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Overcoming sales objections by verifying the roadblocks

Effectively dealing with customer concerns and objections is part of every sales job. Rarely will a sale occur without the prospect or customer raising a concern or three along the way. It's a natural part of creating value for customers by helping them solve their problems, and satisfying their requirements.

Therefore it's essential that salespeople understand what goes into properly overcoming sales objections and how to handle the common sales objections that prospects and customers frequently raise. By mastering the techniques for professionally meeting and overcoming objections, salespeople will experience a dramatic increase in sales effectiveness, including a significant reduction in sales cycle time.

Sales objections are roadblocks, not dead ends

Too often we find salespeople viewing sales objections as a dead end. In reality, the most productive way to view sales objections is simply as roadblocks on the road to a sale.

If you were driving down a road, think of what you would do if you encountered a roadblock: you would slow down, take in information, investigate the environment, perhaps discuss the situation with a construction worker or policeman on site, and then decide how to proceed. Should you wait until the roadblock is cleared? Or do you need to find another way around it? Only rarely would you give up and simply go back to where you came from....and you certainly wouldn't speed up and crash head-first into the roadblock! 

And yet there seems to be two great sins in sales when it comes to meeting customer concerns and overcoming objections: give up, turn around and leave at the first sign of resistance or start selling harder and crash any hope of building a relationship.

Instead, you should view an objection as an opportunity to gain greater insight into your prospect's thinking and the problems they are trying to solve. This will inform you about how you should proceed. Often you'll find that making a few adjustments to your sales approach, such as repositioning the value your product or service provides, will help the customer understand how your solution solves their problem.

Meeting and verifying sales objections

Most salespeople know that when they encounter objections, they need to ask the prospect questions. Where many salespeople fail themselves however is falling into the trap of asking the customer 'why': Why would you think that's a problem? Why would you have a problem with that? Whilst there is sound psychological theory in asking 'why', in practice 'why' is perceived as confrontational, and can appear to question the prospect's intellect, almost like saying, "What's wrong with you?". This of course will not cause them to want to continue talking with you or help you build a relationship.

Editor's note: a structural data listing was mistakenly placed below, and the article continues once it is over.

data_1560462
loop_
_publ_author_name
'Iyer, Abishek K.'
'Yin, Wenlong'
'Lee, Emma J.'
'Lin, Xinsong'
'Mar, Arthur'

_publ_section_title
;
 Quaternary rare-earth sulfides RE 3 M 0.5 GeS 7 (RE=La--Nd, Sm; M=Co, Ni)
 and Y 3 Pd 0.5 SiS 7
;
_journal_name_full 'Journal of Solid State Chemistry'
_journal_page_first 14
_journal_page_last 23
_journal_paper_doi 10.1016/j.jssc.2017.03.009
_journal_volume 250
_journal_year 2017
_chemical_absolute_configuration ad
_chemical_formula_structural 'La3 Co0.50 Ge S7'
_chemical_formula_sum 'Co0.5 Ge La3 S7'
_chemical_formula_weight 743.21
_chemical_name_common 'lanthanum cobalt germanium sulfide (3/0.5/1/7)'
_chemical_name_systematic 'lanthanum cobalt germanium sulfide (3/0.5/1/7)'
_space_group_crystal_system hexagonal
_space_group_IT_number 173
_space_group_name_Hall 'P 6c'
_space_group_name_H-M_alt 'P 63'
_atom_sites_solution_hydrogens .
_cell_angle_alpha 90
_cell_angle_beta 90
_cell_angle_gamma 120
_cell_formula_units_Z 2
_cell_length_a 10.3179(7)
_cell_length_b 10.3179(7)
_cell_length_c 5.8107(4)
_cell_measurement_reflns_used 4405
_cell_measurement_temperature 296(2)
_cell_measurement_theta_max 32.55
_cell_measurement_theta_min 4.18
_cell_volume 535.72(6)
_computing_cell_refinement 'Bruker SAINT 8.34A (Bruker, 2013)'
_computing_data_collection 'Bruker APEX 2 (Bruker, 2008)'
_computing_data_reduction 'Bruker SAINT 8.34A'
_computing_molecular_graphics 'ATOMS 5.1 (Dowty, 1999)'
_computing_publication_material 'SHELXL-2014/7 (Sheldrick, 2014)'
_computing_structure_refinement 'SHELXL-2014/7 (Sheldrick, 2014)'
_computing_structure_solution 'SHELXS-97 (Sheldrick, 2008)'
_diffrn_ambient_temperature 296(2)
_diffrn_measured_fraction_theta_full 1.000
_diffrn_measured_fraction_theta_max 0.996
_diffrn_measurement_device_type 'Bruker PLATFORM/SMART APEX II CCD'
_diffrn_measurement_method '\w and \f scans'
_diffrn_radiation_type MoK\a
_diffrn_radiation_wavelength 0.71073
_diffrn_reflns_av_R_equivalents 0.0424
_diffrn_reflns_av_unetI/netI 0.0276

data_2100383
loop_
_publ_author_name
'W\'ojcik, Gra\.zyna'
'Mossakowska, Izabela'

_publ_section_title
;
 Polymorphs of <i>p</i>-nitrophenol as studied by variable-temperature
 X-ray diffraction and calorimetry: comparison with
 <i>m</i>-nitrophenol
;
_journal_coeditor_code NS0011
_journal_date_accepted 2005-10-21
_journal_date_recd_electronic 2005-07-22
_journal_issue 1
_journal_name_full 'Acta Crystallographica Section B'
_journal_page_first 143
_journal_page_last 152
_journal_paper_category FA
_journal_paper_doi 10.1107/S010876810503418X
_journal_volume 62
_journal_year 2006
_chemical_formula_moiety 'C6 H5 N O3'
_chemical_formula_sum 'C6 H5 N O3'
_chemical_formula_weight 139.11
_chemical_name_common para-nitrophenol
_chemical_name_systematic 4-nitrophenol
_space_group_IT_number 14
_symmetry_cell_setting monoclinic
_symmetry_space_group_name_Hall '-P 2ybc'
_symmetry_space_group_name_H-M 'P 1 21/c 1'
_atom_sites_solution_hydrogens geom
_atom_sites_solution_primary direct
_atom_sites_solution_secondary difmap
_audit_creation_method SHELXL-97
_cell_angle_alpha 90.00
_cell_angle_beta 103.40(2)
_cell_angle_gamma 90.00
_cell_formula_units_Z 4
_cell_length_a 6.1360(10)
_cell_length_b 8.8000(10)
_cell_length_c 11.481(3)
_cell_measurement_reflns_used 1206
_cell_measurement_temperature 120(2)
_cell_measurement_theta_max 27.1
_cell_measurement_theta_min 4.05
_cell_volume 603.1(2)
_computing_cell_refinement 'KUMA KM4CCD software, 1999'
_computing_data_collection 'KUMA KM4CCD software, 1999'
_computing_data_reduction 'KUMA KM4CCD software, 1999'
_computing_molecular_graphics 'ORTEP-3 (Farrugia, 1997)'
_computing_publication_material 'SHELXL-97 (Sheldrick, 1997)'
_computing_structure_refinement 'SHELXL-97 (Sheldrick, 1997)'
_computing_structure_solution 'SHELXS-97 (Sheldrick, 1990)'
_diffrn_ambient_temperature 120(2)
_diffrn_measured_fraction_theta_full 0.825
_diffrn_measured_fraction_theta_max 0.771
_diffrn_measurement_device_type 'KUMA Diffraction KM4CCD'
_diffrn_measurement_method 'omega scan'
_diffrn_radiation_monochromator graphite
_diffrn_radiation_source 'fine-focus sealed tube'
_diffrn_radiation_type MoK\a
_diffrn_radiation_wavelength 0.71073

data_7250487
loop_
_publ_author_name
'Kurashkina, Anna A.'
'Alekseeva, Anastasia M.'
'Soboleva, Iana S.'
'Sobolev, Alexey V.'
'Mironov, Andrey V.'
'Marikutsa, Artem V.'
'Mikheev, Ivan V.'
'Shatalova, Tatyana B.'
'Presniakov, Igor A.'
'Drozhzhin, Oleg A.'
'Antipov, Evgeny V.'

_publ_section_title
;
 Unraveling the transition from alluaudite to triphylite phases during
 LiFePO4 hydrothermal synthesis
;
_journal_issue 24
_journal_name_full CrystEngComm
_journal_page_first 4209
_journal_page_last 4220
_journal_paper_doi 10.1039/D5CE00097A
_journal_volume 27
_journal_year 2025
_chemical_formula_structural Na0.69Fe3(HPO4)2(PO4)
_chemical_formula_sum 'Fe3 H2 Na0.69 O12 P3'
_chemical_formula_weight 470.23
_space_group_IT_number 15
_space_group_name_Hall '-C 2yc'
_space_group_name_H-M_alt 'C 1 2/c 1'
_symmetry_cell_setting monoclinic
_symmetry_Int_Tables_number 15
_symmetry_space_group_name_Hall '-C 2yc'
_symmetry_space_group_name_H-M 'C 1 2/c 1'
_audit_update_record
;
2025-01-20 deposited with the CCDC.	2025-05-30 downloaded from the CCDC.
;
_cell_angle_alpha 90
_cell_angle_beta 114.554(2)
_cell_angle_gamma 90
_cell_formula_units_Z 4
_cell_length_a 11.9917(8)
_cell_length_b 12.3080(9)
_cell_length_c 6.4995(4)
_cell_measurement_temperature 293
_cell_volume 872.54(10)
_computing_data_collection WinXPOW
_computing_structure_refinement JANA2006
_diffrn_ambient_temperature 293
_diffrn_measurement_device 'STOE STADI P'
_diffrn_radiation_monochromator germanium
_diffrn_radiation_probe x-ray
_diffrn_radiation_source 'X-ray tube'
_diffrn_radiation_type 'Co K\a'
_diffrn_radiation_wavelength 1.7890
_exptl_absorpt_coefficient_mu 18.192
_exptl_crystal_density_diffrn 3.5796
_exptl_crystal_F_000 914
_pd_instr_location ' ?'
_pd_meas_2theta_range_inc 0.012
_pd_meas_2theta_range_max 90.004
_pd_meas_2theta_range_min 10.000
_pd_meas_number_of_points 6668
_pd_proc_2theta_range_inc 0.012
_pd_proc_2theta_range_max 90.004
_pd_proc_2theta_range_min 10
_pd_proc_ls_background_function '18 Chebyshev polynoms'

So in sales we need tools and skills that help us do in practice what 'why' does in theory. That is, when a customer voices an objection or concern, we need to seek their opinion. We can do this by first acknowledging that they must have a good reason for having the thought they've expressed, and then ask them what that reason is. By seeking their permission before asking the question you communicate respect, the customer feels in command of the situation, and understands that you value their perspective.

Once the customer feels in control, and more at ease with the sales process, you can gently probe and verify whether the sales objection is a true one or an excuse because to this point we don't know which it is! Even after you've responded to a sales objection by asking for the prospect's opinion, they will too often give you a good sounding excuse as to why they don't want to proceed....but its not their true reason for stalling. The reality is that more sales are lost attempting to answer objections that don't even exist (including by experienced salespeople) than for any other reason.......they're nothing more than excuses.

To ensure that you're addressing the prospect's true concern, ask them if they think your product or service would work for them if their objection was not an issue. By asking a simple question like this – again, you're merely seeking their opinion – you'll quickly determine if this really is their true concern.

Handle sales objections as you would any roadblock

Once you have greater insight into the prospect's true concern you'll be better informed about how to handle it appropriately. Revisiting the roadblock analogy, do you wait until the roadblock clears, is it simply a waiting game until the prospect gains access to a budget or you can sell other stakeholders? Or do you need to find an alternate way around it, such as repositioning the solution you're selling?

There are of course a number of ways to then deal with specific sales objections. The key is to effectively cut through the excuses and identify the customer's true concern. If you're not dealing with true concerns you're an unpaid entertainer!

Practical Sales Management and Leadership is a modular, cloud-based, training system designed to help sales leadership teams grow their ability to performance manage the sales force.  Preview a module from the training system here